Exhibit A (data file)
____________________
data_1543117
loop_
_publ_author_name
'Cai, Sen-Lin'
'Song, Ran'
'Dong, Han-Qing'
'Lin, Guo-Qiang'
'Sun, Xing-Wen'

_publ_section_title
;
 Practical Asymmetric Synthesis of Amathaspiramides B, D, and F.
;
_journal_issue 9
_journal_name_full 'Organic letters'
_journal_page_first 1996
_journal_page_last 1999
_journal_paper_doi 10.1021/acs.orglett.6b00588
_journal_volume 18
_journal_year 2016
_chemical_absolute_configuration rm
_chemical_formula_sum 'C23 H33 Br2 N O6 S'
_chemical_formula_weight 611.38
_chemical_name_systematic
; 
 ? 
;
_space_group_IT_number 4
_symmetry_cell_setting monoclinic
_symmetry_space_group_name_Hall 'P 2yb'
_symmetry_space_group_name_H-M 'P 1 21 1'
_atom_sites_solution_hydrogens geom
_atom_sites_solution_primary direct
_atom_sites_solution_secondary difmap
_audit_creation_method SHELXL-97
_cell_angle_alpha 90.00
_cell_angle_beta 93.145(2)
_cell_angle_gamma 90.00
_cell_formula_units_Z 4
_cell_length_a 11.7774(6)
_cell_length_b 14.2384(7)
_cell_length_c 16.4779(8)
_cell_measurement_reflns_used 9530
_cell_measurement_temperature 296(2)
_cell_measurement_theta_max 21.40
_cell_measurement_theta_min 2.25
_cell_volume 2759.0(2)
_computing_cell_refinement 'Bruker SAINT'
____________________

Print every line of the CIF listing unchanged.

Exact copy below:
data_1543117
loop_
_publ_author_name
'Cai, Sen-Lin'
'Song, Ran'
'Dong, Han-Qing'
'Lin, Guo-Qiang'
'Sun, Xing-Wen'

_publ_section_title
;
 Practical Asymmetric Synthesis of Amathaspiramides B, D, and F.
;
_journal_issue 9
_journal_name_full 'Organic letters'
_journal_page_first 1996
_journal_page_last 1999
_journal_paper_doi 10.1021/acs.orglett.6b00588
_journal_volume 18
_journal_year 2016
_chemical_absolute_configuration rm
_chemical_formula_sum 'C23 H33 Br2 N O6 S'
_chemical_formula_weight 611.38
_chemical_name_systematic
; 
 ? 
;
_space_group_IT_number 4
_symmetry_cell_setting monoclinic
_symmetry_space_group_name_Hall 'P 2yb'
_symmetry_space_group_name_H-M 'P 1 21 1'
_atom_sites_solution_hydrogens geom
_atom_sites_solution_primary direct
_atom_sites_solution_secondary difmap
_audit_creation_method SHELXL-97
_cell_angle_alpha 90.00
_cell_angle_beta 93.145(2)
_cell_angle_gamma 90.00
_cell_formula_units_Z 4
_cell_length_a 11.7774(6)
_cell_length_b 14.2384(7)
_cell_length_c 16.4779(8)
_cell_measurement_reflns_used 9530
_cell_measurement_temperature 296(2)
_cell_measurement_theta_max 21.40
_cell_measurement_theta_min 2.25
_cell_volume 2759.0(2)
_computing_cell_refinement 'Bruker SAINT'